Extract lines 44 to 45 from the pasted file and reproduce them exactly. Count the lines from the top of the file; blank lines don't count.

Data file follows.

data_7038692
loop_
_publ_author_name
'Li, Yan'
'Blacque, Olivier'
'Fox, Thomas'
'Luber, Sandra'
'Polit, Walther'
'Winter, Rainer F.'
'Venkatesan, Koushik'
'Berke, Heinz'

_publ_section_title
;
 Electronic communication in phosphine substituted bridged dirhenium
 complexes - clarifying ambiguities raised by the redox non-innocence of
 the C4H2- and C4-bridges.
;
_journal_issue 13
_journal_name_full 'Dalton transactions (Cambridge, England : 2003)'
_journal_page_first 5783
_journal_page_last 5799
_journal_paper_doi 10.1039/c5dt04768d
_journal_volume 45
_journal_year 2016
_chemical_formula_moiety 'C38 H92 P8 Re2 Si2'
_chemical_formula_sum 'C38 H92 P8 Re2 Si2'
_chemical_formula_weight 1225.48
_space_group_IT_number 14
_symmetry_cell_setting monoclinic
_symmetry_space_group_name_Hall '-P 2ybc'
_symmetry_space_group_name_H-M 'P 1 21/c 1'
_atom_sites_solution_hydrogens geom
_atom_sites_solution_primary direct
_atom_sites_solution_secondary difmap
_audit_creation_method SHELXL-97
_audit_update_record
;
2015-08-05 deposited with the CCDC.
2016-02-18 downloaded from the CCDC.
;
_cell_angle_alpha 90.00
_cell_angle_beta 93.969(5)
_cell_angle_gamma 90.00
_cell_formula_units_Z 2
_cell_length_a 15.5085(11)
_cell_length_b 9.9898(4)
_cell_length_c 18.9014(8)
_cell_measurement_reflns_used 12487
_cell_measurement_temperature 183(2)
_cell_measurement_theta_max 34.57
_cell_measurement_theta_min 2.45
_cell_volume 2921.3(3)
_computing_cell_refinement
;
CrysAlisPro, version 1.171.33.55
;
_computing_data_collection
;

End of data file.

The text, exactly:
_cell_formula_units_Z 2
_cell_length_a 15.5085(11)